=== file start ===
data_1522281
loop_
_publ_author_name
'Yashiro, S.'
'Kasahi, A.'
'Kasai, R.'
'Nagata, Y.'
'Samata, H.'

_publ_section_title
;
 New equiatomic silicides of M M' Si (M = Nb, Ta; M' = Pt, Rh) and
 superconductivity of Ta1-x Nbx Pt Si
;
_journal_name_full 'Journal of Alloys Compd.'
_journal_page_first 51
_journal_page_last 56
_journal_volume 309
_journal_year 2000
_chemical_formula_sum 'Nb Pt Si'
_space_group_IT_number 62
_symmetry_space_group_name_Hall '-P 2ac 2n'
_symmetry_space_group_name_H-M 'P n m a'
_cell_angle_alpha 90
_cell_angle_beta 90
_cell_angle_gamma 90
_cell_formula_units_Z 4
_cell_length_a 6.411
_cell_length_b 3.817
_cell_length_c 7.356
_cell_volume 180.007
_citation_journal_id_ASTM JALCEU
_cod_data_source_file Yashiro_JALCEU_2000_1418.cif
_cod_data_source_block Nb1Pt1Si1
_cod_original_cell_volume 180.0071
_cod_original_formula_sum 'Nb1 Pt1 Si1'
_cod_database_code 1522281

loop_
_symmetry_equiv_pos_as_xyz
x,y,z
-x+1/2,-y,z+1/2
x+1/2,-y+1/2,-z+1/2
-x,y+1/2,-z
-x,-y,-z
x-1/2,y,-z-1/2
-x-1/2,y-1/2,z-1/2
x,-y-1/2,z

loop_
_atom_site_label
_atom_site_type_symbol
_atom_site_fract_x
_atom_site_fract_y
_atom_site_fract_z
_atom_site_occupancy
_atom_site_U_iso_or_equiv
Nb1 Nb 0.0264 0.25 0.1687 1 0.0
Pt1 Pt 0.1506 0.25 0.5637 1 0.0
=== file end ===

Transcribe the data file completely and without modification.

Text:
data_1522281
loop_
_publ_author_name
'Yashiro, S.'
'Kasahi, A.'
'Kasai, R.'
'Nagata, Y.'
'Samata, H.'

_publ_section_title
;
 New equiatomic silicides of M M' Si (M = Nb, Ta; M' = Pt, Rh) and
 superconductivity of Ta1-x Nbx Pt Si
;
_journal_name_full 'Journal of Alloys Compd.'
_journal_page_first 51
_journal_page_last 56
_journal_volume 309
_journal_year 2000
_chemical_formula_sum 'Nb Pt Si'
_space_group_IT_number 62
_symmetry_space_group_name_Hall '-P 2ac 2n'
_symmetry_space_group_name_H-M 'P n m a'
_cell_angle_alpha 90
_cell_angle_beta 90
_cell_angle_gamma 90
_cell_formula_units_Z 4
_cell_length_a 6.411
_cell_length_b 3.817
_cell_length_c 7.356
_cell_volume 180.007
_citation_journal_id_ASTM JALCEU
_cod_data_source_file Yashiro_JALCEU_2000_1418.cif
_cod_data_source_block Nb1Pt1Si1
_cod_original_cell_volume 180.0071
_cod_original_formula_sum 'Nb1 Pt1 Si1'
_cod_database_code 1522281

loop_
_symmetry_equiv_pos_as_xyz
x,y,z
-x+1/2,-y,z+1/2
x+1/2,-y+1/2,-z+1/2
-x,y+1/2,-z
-x,-y,-z
x-1/2,y,-z-1/2
-x-1/2,y-1/2,z-1/2
x,-y-1/2,z

loop_
_atom_site_label
_atom_site_type_symbol
_atom_site_fract_x
_atom_site_fract_y
_atom_site_fract_z
_atom_site_occupancy
_atom_site_U_iso_or_equiv
Nb1 Nb 0.0264 0.25 0.1687 1 0.0
Pt1 Pt 0.1506 0.25 0.5637 1 0.0